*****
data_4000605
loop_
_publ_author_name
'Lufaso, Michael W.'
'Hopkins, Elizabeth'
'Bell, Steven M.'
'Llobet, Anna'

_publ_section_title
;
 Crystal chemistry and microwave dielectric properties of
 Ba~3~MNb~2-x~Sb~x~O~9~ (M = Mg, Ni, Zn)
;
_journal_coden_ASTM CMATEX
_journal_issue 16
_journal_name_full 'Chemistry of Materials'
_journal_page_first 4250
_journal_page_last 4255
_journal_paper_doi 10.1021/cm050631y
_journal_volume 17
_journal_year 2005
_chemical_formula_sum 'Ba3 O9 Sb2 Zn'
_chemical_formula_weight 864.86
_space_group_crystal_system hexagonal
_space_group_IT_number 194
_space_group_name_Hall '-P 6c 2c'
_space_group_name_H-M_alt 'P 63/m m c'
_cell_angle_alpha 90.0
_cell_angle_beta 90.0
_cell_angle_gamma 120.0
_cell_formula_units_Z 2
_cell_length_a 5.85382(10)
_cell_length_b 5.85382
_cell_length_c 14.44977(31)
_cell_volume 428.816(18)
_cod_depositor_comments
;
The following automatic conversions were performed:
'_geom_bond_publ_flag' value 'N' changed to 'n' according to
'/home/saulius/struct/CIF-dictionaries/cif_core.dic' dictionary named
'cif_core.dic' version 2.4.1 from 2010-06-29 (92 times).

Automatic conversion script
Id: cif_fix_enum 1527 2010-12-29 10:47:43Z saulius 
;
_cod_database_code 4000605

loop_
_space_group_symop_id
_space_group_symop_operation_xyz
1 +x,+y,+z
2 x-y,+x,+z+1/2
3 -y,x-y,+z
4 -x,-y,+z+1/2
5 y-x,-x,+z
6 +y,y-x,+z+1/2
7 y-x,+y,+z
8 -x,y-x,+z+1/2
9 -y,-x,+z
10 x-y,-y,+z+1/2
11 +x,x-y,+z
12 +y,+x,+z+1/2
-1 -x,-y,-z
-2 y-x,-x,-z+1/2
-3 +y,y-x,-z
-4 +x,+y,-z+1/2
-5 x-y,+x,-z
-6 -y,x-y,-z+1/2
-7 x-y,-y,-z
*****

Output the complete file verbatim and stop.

data_4000605
loop_
_publ_author_name
'Lufaso, Michael W.'
'Hopkins, Elizabeth'
'Bell, Steven M.'
'Llobet, Anna'

_publ_section_title
;
 Crystal chemistry and microwave dielectric properties of
 Ba~3~MNb~2-x~Sb~x~O~9~ (M = Mg, Ni, Zn)
;
_journal_coden_ASTM CMATEX
_journal_issue 16
_journal_name_full 'Chemistry of Materials'
_journal_page_first 4250
_journal_page_last 4255
_journal_paper_doi 10.1021/cm050631y
_journal_volume 17
_journal_year 2005
_chemical_formula_sum 'Ba3 O9 Sb2 Zn'
_chemical_formula_weight 864.86
_space_group_crystal_system hexagonal
_space_group_IT_number 194
_space_group_name_Hall '-P 6c 2c'
_space_group_name_H-M_alt 'P 63/m m c'
_cell_angle_alpha 90.0
_cell_angle_beta 90.0
_cell_angle_gamma 120.0
_cell_formula_units_Z 2
_cell_length_a 5.85382(10)
_cell_length_b 5.85382
_cell_length_c 14.44977(31)
_cell_volume 428.816(18)
_cod_depositor_comments
;
The following automatic conversions were performed:
'_geom_bond_publ_flag' value 'N' changed to 'n' according to
'/home/saulius/struct/CIF-dictionaries/cif_core.dic' dictionary named
'cif_core.dic' version 2.4.1 from 2010-06-29 (92 times).

Automatic conversion script
Id: cif_fix_enum 1527 2010-12-29 10:47:43Z saulius 
;
_cod_database_code 4000605

loop_
_space_group_symop_id
_space_group_symop_operation_xyz
1 +x,+y,+z
2 x-y,+x,+z+1/2
3 -y,x-y,+z
4 -x,-y,+z+1/2
5 y-x,-x,+z
6 +y,y-x,+z+1/2
7 y-x,+y,+z
8 -x,y-x,+z+1/2
9 -y,-x,+z
10 x-y,-y,+z+1/2
11 +x,x-y,+z
12 +y,+x,+z+1/2
-1 -x,-y,-z
-2 y-x,-x,-z+1/2
-3 +y,y-x,-z
-4 +x,+y,-z+1/2
-5 x-y,+x,-z
-6 -y,x-y,-z+1/2
-7 x-y,-y,-z